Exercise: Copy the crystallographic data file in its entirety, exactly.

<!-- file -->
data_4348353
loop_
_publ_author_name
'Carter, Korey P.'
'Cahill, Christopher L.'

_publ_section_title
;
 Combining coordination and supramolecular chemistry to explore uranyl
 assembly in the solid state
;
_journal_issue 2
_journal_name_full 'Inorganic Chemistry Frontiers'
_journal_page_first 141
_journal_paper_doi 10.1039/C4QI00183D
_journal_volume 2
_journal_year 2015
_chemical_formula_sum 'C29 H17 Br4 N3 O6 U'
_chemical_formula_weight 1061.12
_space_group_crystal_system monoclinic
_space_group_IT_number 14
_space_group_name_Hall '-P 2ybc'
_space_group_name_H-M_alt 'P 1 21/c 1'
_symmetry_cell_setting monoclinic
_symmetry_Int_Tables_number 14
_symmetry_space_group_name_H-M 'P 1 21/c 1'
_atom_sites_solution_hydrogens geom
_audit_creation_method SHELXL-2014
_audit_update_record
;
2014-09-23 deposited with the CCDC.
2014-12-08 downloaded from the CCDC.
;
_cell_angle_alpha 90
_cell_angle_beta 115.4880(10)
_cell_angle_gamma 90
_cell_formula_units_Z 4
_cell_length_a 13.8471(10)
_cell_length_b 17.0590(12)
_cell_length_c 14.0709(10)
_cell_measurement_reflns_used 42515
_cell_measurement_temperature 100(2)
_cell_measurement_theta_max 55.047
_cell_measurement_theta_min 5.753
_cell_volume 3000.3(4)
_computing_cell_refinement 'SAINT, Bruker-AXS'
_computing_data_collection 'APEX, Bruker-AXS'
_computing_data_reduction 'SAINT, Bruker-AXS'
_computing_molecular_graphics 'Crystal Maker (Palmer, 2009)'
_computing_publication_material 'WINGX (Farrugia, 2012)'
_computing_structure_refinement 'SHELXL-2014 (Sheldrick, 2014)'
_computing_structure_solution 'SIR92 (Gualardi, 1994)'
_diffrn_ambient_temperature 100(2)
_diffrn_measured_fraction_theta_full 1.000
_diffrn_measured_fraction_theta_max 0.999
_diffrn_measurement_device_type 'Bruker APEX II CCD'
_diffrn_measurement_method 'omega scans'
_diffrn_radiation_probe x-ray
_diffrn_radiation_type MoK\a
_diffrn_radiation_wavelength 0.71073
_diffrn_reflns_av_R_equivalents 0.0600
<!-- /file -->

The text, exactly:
data_4348353
loop_
_publ_author_name
'Carter, Korey P.'
'Cahill, Christopher L.'

_publ_section_title
;
 Combining coordination and supramolecular chemistry to explore uranyl
 assembly in the solid state
;
_journal_issue 2
_journal_name_full 'Inorganic Chemistry Frontiers'
_journal_page_first 141
_journal_paper_doi 10.1039/C4QI00183D
_journal_volume 2
_journal_year 2015
_chemical_formula_sum 'C29 H17 Br4 N3 O6 U'
_chemical_formula_weight 1061.12
_space_group_crystal_system monoclinic
_space_group_IT_number 14
_space_group_name_Hall '-P 2ybc'
_space_group_name_H-M_alt 'P 1 21/c 1'
_symmetry_cell_setting monoclinic
_symmetry_Int_Tables_number 14
_symmetry_space_group_name_H-M 'P 1 21/c 1'
_atom_sites_solution_hydrogens geom
_audit_creation_method SHELXL-2014
_audit_update_record
;
2014-09-23 deposited with the CCDC.
2014-12-08 downloaded from the CCDC.
;
_cell_angle_alpha 90
_cell_angle_beta 115.4880(10)
_cell_angle_gamma 90
_cell_formula_units_Z 4
_cell_length_a 13.8471(10)
_cell_length_b 17.0590(12)
_cell_length_c 14.0709(10)
_cell_measurement_reflns_used 42515
_cell_measurement_temperature 100(2)
_cell_measurement_theta_max 55.047
_cell_measurement_theta_min 5.753
_cell_volume 3000.3(4)
_computing_cell_refinement 'SAINT, Bruker-AXS'
_computing_data_collection 'APEX, Bruker-AXS'
_computing_data_reduction 'SAINT, Bruker-AXS'
_computing_molecular_graphics 'Crystal Maker (Palmer, 2009)'
_computing_publication_material 'WINGX (Farrugia, 2012)'
_computing_structure_refinement 'SHELXL-2014 (Sheldrick, 2014)'
_computing_structure_solution 'SIR92 (Gualardi, 1994)'
_diffrn_ambient_temperature 100(2)
_diffrn_measured_fraction_theta_full 1.000
_diffrn_measured_fraction_theta_max 0.999
_diffrn_measurement_device_type 'Bruker APEX II CCD'
_diffrn_measurement_method 'omega scans'
_diffrn_radiation_probe x-ray
_diffrn_radiation_type MoK\a
_diffrn_radiation_wavelength 0.71073
_diffrn_reflns_av_R_equivalents 0.0600